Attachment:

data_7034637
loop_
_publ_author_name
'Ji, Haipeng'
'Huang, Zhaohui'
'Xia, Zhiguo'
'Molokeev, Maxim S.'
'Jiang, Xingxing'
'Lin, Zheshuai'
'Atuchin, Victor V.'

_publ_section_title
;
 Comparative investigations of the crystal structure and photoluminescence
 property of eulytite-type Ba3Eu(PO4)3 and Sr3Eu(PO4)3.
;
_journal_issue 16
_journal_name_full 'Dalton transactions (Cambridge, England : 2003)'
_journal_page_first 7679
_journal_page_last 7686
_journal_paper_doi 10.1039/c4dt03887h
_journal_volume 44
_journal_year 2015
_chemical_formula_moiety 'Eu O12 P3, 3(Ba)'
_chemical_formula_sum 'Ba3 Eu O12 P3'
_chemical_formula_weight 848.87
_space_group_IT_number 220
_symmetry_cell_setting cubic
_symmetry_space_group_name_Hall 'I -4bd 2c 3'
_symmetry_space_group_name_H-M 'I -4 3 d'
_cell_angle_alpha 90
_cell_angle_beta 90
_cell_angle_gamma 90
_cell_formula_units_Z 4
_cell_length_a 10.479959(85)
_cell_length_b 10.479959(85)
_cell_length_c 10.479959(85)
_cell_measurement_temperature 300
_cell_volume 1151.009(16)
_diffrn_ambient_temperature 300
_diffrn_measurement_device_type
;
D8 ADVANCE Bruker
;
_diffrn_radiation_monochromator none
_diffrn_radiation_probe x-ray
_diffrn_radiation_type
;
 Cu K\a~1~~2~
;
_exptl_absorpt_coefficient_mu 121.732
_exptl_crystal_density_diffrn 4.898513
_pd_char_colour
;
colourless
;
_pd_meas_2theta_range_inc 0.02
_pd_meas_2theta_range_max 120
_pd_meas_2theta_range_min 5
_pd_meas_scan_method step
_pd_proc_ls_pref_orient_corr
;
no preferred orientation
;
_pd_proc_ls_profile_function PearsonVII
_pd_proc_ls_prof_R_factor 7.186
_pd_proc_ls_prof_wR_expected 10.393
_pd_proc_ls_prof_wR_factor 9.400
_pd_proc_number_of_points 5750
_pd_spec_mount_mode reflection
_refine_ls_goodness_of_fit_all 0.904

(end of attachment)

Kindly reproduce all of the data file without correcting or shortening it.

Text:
data_7034637
loop_
_publ_author_name
'Ji, Haipeng'
'Huang, Zhaohui'
'Xia, Zhiguo'
'Molokeev, Maxim S.'
'Jiang, Xingxing'
'Lin, Zheshuai'
'Atuchin, Victor V.'

_publ_section_title
;
 Comparative investigations of the crystal structure and photoluminescence
 property of eulytite-type Ba3Eu(PO4)3 and Sr3Eu(PO4)3.
;
_journal_issue 16
_journal_name_full 'Dalton transactions (Cambridge, England : 2003)'
_journal_page_first 7679
_journal_page_last 7686
_journal_paper_doi 10.1039/c4dt03887h
_journal_volume 44
_journal_year 2015
_chemical_formula_moiety 'Eu O12 P3, 3(Ba)'
_chemical_formula_sum 'Ba3 Eu O12 P3'
_chemical_formula_weight 848.87
_space_group_IT_number 220
_symmetry_cell_setting cubic
_symmetry_space_group_name_Hall 'I -4bd 2c 3'
_symmetry_space_group_name_H-M 'I -4 3 d'
_cell_angle_alpha 90
_cell_angle_beta 90
_cell_angle_gamma 90
_cell_formula_units_Z 4
_cell_length_a 10.479959(85)
_cell_length_b 10.479959(85)
_cell_length_c 10.479959(85)
_cell_measurement_temperature 300
_cell_volume 1151.009(16)
_diffrn_ambient_temperature 300
_diffrn_measurement_device_type
;
D8 ADVANCE Bruker
;
_diffrn_radiation_monochromator none
_diffrn_radiation_probe x-ray
_diffrn_radiation_type
;
 Cu K\a~1~~2~
;
_exptl_absorpt_coefficient_mu 121.732
_exptl_crystal_density_diffrn 4.898513
_pd_char_colour
;
colourless
;
_pd_meas_2theta_range_inc 0.02
_pd_meas_2theta_range_max 120
_pd_meas_2theta_range_min 5
_pd_meas_scan_method step
_pd_proc_ls_pref_orient_corr
;
no preferred orientation
;
_pd_proc_ls_profile_function PearsonVII
_pd_proc_ls_prof_R_factor 7.186
_pd_proc_ls_prof_wR_expected 10.393
_pd_proc_ls_prof_wR_factor 9.400
_pd_proc_number_of_points 5750
_pd_spec_mount_mode reflection
_refine_ls_goodness_of_fit_all 0.904